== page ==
It is important not to overlook or minimize the importance of your intellectual property (“IP”). IP is not just for mature companies. For any business, especially startups, it is a very significant asset. You should be very familiar with your IP and its value at the start of your business.
Intellectual property comes in the form of patents, copyrights, trademarks, and trade secrets. It may be found in many areas of your business, from your products and services to your employment agreements and marketing campaigns. As your business grows, the importance of certain IP assets may shift, and developing a strategy on how to identify, protect, and manage your IP will benefit your business in the long-term.
The Business Case For IP Management
All businesses should invest in strong and effective IP management. IP management is not just a legal issue; it is a business issue. Not only does IP management allow you to organize your IP assets and protect them from potential and current infringers, it also provides notable advantages in terms of consumers and investors.
For consumers, trademarks and service marks provide information regarding the source of goods and services. Effective use of these marks builds brand recognition and quality assurance. These marks signal to consumers what goods and services they’re getting. Consumers who like a certain product by a certain company are more likely to trust or, at minimum, be open to other products by the same company. Effectively developing and managing trademarks can therefore help build a loyal customer base.
For investors, patents and other IP provide certainty that their investments are protected against infringers and competitors. A patent, for example, provides a business the exclusive right to use, make, sell, and import into the U.S. a certain invention for 20 years. This is essentially undisturbed profit-making. If a competitor infringes on the patent, then the business can enforce its rights and potentially obtain monetary damages or a court order demanding the infringement to stop. Additional money-making opportunities are available through licensing fees or even asset sales. Overall, effectively managing your IP gives investors a sense of security as to the business opportunities involved.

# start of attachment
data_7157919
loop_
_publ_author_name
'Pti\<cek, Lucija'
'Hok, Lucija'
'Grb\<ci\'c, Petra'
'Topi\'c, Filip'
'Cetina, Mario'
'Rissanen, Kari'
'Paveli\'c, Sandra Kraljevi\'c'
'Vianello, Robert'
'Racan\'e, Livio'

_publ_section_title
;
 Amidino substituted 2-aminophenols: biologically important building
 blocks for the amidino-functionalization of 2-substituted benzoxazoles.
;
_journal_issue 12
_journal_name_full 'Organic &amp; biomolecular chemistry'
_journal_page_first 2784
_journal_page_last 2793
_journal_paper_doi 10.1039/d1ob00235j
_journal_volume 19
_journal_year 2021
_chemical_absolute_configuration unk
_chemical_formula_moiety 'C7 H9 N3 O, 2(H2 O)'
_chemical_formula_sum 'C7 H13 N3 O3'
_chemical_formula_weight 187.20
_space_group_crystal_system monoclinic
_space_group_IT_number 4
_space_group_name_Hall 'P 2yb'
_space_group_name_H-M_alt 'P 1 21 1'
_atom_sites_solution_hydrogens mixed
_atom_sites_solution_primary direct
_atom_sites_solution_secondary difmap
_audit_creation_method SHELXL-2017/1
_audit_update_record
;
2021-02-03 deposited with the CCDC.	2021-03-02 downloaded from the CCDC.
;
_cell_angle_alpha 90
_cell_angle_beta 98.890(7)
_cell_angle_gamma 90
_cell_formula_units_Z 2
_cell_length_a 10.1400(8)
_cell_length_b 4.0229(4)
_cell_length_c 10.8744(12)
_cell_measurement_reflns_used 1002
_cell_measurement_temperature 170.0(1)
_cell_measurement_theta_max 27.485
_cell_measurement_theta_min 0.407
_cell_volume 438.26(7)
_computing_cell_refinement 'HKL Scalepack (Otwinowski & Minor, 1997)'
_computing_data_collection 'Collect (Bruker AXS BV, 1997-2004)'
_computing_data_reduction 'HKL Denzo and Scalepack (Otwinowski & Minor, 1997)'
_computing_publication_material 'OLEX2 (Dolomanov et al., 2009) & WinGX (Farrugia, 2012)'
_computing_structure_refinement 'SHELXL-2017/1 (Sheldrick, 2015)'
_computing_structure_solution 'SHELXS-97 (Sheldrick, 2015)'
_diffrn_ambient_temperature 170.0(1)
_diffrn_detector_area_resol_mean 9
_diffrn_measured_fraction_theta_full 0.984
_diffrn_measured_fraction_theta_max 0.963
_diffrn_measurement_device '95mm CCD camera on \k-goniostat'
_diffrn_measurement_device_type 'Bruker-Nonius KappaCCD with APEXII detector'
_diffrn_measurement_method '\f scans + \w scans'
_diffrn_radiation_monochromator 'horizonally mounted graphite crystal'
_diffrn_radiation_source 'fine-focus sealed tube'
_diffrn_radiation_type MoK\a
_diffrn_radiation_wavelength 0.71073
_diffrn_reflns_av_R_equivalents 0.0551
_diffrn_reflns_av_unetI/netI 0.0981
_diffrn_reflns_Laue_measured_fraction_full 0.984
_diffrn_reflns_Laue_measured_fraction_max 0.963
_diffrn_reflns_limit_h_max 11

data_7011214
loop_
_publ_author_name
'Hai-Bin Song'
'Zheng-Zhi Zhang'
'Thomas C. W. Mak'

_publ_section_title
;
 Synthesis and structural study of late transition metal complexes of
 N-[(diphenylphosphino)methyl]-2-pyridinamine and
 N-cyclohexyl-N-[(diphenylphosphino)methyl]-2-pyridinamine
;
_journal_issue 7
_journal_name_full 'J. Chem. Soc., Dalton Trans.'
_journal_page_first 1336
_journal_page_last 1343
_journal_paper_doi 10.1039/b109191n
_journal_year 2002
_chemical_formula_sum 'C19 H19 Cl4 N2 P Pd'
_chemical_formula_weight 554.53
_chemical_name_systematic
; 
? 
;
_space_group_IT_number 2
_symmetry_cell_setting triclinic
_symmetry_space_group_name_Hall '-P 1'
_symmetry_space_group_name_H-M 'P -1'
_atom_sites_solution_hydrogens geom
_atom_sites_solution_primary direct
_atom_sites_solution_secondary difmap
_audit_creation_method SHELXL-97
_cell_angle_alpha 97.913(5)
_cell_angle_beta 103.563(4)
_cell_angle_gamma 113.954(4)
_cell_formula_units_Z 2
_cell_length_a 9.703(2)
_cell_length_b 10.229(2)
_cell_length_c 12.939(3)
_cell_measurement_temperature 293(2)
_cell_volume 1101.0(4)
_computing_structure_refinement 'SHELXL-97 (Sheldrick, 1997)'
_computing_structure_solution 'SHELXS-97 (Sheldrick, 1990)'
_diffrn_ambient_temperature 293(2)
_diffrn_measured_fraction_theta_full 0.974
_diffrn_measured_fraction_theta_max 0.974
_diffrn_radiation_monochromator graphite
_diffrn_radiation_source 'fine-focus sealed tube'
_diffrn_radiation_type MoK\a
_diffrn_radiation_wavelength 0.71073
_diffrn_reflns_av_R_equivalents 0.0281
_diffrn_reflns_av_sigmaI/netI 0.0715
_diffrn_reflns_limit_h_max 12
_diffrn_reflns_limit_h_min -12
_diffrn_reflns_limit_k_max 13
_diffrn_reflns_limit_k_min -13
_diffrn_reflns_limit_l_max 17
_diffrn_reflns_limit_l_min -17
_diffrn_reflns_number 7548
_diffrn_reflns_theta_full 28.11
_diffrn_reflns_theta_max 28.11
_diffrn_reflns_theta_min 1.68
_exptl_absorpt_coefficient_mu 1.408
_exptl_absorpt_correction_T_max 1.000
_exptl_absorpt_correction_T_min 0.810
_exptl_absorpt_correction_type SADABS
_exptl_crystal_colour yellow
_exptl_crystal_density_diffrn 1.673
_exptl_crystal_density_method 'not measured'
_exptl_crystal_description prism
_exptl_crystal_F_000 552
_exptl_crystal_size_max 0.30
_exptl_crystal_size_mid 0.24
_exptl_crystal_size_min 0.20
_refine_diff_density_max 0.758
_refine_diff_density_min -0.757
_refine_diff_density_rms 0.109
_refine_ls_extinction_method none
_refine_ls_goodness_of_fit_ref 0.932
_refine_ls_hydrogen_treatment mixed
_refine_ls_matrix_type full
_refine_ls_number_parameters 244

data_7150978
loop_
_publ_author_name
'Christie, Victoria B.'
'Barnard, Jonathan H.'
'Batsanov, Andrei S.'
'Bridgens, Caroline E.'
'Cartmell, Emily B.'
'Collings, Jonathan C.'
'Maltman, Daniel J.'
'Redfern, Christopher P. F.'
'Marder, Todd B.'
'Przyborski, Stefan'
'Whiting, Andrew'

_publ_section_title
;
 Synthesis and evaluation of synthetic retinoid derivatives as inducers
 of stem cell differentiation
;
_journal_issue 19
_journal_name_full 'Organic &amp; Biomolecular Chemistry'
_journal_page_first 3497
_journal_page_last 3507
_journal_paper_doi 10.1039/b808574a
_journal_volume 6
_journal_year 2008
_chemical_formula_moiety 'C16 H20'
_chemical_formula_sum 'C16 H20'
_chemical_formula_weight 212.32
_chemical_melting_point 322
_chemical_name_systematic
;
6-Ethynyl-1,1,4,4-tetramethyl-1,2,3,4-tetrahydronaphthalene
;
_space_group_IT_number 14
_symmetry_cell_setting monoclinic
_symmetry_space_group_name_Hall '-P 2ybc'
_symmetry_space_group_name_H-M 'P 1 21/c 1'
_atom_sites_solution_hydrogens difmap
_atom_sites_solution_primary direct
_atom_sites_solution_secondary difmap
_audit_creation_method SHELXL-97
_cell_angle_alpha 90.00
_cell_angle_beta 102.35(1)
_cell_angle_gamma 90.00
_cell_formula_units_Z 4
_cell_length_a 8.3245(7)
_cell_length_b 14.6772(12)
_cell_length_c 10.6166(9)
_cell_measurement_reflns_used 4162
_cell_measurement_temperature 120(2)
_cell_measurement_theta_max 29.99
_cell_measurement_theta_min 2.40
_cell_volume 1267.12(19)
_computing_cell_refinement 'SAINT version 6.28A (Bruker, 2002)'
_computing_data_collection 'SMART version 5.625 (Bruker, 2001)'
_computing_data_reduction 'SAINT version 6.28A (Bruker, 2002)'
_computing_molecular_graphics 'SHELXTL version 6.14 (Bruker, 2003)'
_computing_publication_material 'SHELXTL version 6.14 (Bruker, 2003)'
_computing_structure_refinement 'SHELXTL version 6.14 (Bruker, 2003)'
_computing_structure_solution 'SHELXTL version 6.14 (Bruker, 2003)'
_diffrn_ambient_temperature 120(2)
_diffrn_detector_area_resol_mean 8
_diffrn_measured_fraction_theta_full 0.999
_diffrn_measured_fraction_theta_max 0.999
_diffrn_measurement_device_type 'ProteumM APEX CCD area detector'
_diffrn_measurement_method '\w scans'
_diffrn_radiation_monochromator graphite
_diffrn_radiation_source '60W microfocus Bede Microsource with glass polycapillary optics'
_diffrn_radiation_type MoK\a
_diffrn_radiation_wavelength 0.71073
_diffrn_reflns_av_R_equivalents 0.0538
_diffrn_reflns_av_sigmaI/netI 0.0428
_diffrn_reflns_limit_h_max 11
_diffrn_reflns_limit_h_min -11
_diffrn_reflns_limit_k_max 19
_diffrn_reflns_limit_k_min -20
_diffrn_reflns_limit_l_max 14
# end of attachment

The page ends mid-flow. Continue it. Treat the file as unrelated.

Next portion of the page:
Another business case for managing IP is the potential use of intellectual property as collateral for loans. This is a significant opportunity for cash-strapped companies or those who need some breathing room in between funding rounds. Depending on the value of their IP, companies who are looking for alternate means of financing can treat their IP as any other asset, borrow a certain amount of money based upon the value of their IP, and grant the lender a security interest in their IP. Other funding options include selling future IP royalties for a certain amount of payment. There are specific companies and some banks that specialize in IP collateral. With a well-managed IP portfolio, you have more financing options from which to choose.
Intellectual property is essentially a tool to gain a competitive advantage in the marketplace. When effectively identified, protected, and managed, IP can be used to keep competitors and infringers at bay, develop a customer base, gain confidence among investors, and open up funding opportunities.
Your IP is a valuable, multi-functional asset. Make it part of your business strategy.